Vomiting clinical trials at UCSF
1 research study open to eligible people
Vomiting is when your stomach forcefully empties its contents through your mouth. UCSF is currently conducting a clinical trial for children undergoing intense cancer treatments who experience vomiting. This trial involves testing a medication called Olanzapine to control Chemotherapy-induced nausea and vomiting (CINV).
RCT of Olanzapine for Control of CIV in Children Receiving Highly Emetogenic Chemotherapy
open to eligible people ages 30 months to 18 years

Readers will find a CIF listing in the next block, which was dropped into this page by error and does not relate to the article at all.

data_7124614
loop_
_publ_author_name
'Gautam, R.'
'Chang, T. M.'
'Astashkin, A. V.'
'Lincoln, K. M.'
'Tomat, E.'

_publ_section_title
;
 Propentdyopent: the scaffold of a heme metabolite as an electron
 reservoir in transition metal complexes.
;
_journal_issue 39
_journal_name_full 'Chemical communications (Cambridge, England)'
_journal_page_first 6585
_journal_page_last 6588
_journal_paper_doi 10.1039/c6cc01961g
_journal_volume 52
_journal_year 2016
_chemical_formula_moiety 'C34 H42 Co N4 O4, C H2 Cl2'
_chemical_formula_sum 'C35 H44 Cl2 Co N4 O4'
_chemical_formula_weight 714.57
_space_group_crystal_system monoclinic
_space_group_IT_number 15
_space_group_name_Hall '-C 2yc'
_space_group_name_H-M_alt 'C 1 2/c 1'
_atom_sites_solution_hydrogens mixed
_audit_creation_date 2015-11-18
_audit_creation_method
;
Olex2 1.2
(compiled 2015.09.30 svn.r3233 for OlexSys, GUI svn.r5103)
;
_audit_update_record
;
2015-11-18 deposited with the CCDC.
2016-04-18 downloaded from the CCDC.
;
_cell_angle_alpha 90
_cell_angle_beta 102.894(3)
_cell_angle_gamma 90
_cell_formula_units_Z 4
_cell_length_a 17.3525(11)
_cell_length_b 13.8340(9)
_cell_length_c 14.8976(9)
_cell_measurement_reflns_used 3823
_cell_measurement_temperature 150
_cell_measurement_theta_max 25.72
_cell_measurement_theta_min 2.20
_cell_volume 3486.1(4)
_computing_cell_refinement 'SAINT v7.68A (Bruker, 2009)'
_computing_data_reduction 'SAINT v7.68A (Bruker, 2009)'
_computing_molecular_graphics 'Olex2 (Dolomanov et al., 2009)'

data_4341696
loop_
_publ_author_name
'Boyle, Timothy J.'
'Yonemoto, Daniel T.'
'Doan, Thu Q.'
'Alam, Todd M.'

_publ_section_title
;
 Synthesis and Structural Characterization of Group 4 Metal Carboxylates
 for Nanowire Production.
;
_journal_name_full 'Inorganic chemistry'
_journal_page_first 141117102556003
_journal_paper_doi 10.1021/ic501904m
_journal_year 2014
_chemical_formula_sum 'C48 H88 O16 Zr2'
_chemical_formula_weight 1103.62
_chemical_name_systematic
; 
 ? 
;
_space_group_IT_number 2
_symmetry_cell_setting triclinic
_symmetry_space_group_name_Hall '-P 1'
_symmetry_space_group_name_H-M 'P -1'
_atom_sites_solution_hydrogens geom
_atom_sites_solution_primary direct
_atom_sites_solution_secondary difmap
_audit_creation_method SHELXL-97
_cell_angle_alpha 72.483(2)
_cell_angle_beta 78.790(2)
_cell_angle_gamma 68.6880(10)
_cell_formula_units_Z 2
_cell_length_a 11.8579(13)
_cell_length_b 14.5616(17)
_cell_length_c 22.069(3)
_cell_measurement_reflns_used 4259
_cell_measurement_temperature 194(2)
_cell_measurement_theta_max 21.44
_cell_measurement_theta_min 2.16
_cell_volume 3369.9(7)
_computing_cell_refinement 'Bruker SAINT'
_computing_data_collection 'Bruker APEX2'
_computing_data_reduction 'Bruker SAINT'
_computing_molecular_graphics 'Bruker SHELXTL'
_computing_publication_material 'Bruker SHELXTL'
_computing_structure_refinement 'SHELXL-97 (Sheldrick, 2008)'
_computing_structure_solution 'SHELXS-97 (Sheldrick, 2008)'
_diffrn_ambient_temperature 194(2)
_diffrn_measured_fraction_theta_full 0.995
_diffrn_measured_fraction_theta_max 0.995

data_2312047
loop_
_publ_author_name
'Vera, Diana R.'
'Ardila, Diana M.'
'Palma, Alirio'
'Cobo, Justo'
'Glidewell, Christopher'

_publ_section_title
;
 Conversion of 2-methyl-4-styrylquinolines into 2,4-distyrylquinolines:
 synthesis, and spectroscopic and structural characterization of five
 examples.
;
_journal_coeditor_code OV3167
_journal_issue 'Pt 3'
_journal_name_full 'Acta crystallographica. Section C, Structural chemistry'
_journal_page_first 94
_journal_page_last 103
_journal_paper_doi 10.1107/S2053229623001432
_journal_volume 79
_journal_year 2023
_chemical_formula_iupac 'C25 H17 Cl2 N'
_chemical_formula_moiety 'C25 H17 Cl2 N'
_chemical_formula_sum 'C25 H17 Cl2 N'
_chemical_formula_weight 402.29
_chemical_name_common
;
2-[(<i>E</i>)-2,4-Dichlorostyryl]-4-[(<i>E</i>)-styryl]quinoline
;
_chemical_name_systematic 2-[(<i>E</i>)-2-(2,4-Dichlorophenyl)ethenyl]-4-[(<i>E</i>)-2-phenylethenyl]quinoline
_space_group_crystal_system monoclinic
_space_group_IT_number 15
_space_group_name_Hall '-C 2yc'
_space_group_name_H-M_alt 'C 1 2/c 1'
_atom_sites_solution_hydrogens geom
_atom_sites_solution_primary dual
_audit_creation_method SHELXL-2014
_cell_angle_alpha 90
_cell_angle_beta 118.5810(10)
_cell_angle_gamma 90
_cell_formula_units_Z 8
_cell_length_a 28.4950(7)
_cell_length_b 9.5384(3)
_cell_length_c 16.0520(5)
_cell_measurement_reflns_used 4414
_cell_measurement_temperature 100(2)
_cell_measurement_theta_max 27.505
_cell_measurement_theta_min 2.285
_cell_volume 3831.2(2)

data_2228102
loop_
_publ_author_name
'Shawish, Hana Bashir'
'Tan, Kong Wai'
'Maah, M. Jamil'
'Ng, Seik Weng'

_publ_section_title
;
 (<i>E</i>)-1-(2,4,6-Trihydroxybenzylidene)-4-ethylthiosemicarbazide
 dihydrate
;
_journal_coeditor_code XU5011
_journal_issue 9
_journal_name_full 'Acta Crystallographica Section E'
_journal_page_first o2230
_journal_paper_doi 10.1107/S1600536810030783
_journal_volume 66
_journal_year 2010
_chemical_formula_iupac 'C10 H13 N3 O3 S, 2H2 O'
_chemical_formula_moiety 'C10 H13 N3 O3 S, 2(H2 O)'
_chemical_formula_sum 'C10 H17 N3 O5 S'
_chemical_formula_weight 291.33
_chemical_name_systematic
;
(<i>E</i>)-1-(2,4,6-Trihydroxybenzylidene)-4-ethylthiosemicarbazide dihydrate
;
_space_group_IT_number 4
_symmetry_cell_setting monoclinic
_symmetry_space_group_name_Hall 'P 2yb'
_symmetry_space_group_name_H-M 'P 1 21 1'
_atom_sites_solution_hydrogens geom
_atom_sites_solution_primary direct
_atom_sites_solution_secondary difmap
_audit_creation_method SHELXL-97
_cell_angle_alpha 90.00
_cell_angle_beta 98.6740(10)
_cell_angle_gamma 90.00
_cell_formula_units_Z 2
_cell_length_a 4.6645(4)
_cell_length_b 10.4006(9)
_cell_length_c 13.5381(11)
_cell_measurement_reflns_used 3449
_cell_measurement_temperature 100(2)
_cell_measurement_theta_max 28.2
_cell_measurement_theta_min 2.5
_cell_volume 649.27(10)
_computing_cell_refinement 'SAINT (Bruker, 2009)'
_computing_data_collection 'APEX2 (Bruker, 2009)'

Chemotherapy-induced nausea and vomiting (CINV) are among the most bothersome symptoms during cancer treatment according to children and their parents. Most children receiving highly emetogenic chemotherapy (HEC), including those receiving hematopoietic stem cell transplant (HSCT) conditioning, experience CIV despite receiving antiemetic prophylaxis. Olanzapine improves CINV control in adult cancer patients, has a track record of safe use in children with psychiatric illness, does not interact with chemotherapy and is inexpensive. We hypothesize that the addition of olanzapine to standard antiemetics will improve chemotherapy-induced vomiting (CIV) control in children receiving highly emetogenic chemotherapy
San Francisco, California and other locations
Our lead scientists for Vomiting research studies include Christopher Dvorak.